From this perspective, one would view species as assemblages that emerge (and die) over time. This brings us what I see as a key passage in this chapter:
Assemblage theory, as outlined in the previous chapter, avoids taxonomic essentialism through this maneuver. The identity of any assemblage at any level of scale is always the product of a process (territorialization and, in some cases, coding) and it is always precarious, since other processes (deterritorialization and decoding) can destabilize it. For this reason, the ontological status of assemblages, large or small, is always that of unique, singular individuals. In other words, unlike taxonomic essentialism in which genus, species and individual are separate ontological categories, the ontology of assemblages is flat since it contains nothing but differently scaled individual singularities (or hacceities). As far as social ontology is concerned, this implies that persons are not the only individual entities involved in social processes, but also individual communities, individual organizations, individual cities and individual nation-states. (28)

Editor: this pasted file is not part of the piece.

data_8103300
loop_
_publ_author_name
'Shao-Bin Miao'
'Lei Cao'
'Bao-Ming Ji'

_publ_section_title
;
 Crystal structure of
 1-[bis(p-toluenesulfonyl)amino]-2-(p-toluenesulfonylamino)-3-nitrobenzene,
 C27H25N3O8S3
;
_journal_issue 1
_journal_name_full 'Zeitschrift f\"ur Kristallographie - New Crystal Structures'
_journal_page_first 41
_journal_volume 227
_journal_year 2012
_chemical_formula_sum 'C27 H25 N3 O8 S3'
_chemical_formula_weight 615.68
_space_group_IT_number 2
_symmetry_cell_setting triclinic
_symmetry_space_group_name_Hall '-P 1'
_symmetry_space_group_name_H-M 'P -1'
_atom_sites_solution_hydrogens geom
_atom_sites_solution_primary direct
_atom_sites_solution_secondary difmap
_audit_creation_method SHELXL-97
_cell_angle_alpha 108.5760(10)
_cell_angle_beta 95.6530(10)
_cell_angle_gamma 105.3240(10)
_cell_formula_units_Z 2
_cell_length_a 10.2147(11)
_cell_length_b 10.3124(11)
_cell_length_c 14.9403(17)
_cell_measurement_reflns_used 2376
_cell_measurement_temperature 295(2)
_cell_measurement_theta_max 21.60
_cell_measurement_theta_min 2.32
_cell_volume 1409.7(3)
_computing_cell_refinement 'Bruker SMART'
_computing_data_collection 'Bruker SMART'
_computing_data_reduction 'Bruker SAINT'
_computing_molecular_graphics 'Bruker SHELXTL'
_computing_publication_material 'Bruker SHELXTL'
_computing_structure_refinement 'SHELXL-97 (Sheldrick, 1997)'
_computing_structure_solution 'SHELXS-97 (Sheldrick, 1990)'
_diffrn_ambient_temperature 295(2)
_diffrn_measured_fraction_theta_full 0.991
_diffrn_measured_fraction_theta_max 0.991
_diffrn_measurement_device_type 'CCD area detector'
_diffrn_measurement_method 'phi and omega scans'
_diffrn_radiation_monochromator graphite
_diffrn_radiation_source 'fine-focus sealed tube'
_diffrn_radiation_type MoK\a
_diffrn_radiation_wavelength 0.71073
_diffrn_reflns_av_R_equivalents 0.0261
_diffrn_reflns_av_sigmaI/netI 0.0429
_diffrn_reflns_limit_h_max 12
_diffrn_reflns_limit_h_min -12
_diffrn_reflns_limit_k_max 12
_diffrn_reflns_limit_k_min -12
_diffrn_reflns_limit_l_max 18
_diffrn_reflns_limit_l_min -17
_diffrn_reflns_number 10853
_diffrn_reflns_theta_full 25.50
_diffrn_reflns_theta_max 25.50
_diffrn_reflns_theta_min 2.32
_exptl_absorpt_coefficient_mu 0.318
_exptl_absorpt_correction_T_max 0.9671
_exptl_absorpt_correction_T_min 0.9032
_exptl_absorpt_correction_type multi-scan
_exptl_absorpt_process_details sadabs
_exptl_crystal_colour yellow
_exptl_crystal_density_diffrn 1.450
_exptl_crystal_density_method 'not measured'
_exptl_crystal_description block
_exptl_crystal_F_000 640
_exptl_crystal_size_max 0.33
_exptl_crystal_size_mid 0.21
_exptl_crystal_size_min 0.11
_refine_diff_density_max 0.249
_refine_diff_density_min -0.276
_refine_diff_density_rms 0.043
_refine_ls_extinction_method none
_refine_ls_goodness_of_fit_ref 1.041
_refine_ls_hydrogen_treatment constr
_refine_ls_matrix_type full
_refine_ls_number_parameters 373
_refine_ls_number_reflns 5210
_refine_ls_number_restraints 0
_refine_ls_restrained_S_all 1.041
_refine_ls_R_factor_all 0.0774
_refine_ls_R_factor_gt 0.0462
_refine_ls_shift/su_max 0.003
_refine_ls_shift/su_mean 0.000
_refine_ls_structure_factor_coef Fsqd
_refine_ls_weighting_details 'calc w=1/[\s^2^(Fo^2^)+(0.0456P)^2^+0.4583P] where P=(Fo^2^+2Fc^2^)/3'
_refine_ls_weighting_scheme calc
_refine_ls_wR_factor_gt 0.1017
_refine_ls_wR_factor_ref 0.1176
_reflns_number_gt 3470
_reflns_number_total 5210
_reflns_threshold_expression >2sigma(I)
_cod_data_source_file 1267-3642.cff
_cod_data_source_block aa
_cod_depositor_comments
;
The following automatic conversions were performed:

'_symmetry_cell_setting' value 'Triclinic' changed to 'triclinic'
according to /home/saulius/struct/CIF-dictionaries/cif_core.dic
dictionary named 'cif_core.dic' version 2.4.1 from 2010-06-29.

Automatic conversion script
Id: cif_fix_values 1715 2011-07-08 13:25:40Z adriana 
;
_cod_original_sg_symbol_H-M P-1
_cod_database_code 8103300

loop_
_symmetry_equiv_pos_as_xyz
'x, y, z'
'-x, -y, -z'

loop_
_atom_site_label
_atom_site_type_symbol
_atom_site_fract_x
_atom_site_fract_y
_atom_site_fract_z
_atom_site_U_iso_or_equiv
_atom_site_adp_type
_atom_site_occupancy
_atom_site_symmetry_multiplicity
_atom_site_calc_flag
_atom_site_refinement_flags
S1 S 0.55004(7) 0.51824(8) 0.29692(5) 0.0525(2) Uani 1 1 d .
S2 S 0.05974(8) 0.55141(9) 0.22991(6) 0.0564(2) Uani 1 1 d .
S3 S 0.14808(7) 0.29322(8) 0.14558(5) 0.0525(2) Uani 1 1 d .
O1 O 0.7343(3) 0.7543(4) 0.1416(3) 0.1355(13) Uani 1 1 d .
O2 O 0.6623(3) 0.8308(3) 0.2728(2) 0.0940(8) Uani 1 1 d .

In short, whether one is speaking of an individual person, his/her species, communities or organizations he/she may join, nationality or whatever, each of these are individual assemblages and that person does not participate in those other assemblages due to some essential characteristic of his/her personhood but rather through historical processes of exposure/external relations. Where in taxonomic essentialism (as DeLanda terms it) the study of relations can be purely logical, in assemblage theory one must examine causal relations: "In short, analysis in assemblage theory is not conceptual but causal, concerned with the discovery of the actual mechanisms operating at a given spatial scale. On the other hand, the topological structure defining the diagram of an assemblage is not actual but virtual and mechanism independent, capable of being realized in a variety of actual mechanisms, so it demands a different form of analysis" (31). In this chapter, and throughout this book, DeLanda focuses on causal mechanisms as opposed to quasi-causal topologies, which were certainly a focus of his previous book, Intensive Science and Virtual Philosophy.